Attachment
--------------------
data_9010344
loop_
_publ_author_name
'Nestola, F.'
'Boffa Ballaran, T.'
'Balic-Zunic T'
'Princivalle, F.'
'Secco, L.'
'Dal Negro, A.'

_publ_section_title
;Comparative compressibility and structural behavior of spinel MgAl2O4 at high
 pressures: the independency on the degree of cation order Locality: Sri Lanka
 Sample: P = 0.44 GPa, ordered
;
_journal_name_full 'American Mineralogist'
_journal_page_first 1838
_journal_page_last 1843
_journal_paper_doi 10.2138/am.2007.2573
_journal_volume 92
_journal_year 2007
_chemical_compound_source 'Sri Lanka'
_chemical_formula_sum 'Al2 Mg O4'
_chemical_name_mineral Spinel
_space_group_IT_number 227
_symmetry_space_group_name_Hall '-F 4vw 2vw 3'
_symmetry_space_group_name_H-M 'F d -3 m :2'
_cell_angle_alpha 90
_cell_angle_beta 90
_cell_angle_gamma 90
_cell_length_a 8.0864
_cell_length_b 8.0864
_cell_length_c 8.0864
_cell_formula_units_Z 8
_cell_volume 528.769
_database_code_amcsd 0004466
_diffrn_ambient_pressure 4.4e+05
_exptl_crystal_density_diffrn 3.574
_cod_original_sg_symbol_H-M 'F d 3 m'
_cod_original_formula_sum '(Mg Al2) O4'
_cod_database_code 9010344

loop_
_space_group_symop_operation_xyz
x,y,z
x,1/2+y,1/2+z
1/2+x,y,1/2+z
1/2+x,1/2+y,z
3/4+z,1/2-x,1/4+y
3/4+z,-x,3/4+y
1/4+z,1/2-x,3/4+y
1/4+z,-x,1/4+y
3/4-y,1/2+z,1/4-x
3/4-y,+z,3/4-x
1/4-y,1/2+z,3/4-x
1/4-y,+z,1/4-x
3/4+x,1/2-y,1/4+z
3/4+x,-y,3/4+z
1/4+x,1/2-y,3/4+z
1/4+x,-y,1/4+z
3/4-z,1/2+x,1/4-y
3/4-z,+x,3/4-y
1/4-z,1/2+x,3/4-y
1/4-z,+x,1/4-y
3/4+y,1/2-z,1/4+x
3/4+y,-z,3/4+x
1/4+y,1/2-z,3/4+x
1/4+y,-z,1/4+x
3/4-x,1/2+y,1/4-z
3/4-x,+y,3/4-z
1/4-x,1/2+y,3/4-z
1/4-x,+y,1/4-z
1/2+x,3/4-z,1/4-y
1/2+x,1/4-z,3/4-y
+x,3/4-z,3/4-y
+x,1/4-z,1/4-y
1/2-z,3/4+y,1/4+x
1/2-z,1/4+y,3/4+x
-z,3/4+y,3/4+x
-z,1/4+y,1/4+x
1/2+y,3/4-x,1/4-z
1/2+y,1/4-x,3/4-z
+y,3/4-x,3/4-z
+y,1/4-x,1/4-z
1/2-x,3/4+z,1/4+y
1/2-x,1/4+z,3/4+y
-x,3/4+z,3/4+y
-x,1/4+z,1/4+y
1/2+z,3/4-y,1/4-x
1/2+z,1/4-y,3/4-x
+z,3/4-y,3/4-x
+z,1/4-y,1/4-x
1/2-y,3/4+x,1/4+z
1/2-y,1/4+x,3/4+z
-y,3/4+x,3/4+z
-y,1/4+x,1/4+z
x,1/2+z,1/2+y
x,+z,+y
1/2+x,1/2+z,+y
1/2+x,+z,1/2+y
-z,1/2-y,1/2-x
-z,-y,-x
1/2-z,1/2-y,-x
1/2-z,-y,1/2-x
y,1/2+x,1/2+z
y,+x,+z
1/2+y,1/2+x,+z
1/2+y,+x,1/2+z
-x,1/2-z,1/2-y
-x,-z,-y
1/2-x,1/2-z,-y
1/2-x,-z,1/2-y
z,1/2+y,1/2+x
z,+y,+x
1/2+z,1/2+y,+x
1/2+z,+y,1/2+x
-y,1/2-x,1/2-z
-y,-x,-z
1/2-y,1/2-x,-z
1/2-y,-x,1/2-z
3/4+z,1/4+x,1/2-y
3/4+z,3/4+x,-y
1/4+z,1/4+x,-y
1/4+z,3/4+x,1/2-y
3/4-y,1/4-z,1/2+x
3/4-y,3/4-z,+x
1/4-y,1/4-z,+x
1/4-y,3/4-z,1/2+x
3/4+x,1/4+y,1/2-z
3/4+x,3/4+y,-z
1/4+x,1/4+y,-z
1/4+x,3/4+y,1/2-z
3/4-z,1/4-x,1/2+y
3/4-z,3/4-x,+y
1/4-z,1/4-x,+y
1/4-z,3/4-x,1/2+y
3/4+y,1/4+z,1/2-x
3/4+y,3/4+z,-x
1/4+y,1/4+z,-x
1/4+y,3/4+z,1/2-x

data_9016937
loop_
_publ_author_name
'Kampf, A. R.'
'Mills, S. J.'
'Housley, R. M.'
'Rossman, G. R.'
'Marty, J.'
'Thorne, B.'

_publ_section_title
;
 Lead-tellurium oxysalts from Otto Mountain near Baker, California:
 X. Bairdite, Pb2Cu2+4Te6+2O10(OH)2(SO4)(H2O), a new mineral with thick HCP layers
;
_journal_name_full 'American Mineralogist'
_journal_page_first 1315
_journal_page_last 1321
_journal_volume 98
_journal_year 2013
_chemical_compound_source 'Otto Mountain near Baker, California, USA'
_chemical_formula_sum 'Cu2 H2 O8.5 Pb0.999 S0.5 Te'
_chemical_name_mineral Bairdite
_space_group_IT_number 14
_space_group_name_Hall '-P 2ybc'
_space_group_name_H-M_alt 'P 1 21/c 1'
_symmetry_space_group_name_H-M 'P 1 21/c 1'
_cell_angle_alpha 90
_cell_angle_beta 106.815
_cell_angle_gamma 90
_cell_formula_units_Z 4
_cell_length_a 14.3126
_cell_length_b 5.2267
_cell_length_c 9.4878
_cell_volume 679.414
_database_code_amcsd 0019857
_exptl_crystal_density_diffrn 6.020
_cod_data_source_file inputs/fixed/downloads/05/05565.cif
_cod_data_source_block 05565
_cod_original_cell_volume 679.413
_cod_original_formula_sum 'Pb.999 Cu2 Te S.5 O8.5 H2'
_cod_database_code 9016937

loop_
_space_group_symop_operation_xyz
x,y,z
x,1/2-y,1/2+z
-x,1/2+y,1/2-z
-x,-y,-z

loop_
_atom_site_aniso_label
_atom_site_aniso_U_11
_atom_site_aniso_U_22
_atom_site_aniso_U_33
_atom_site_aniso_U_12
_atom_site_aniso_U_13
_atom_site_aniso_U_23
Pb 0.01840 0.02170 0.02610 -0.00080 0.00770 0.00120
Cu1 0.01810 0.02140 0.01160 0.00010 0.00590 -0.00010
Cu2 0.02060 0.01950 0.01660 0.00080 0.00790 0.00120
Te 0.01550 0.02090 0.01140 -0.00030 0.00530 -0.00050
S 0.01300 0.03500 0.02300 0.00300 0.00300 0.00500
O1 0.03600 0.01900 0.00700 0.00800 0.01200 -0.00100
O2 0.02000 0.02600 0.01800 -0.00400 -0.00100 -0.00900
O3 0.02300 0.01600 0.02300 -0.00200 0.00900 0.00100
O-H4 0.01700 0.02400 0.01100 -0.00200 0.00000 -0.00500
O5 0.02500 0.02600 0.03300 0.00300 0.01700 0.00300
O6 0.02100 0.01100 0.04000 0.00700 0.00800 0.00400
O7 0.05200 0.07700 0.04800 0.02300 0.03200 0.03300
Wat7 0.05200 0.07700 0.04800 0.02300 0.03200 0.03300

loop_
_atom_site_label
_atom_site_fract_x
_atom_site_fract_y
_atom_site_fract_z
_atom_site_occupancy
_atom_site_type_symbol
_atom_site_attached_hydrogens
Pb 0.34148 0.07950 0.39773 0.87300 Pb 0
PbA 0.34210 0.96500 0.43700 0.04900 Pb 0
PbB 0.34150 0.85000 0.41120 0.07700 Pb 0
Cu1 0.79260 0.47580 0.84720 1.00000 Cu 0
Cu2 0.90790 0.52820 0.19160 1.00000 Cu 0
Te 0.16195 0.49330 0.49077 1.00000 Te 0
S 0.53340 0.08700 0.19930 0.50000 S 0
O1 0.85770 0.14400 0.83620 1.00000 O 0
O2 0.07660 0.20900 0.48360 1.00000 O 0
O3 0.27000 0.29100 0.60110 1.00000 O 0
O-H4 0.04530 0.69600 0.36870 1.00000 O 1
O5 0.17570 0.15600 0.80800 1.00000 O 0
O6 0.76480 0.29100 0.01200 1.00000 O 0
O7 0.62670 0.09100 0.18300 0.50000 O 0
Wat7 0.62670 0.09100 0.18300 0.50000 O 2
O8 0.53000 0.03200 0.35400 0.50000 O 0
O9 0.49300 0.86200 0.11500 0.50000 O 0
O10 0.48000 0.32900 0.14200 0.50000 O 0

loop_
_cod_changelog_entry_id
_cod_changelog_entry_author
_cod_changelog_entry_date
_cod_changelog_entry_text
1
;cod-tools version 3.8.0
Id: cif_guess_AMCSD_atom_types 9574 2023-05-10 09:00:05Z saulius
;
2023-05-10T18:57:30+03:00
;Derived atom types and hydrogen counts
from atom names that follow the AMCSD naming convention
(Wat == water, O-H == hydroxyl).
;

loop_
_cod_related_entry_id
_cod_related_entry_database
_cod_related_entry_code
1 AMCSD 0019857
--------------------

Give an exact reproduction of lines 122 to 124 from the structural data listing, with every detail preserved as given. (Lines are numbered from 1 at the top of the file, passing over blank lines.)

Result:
1/4+z,3/4+x,1/2-y
3/4-y,1/4-z,1/2+x
3/4-y,3/4-z,+x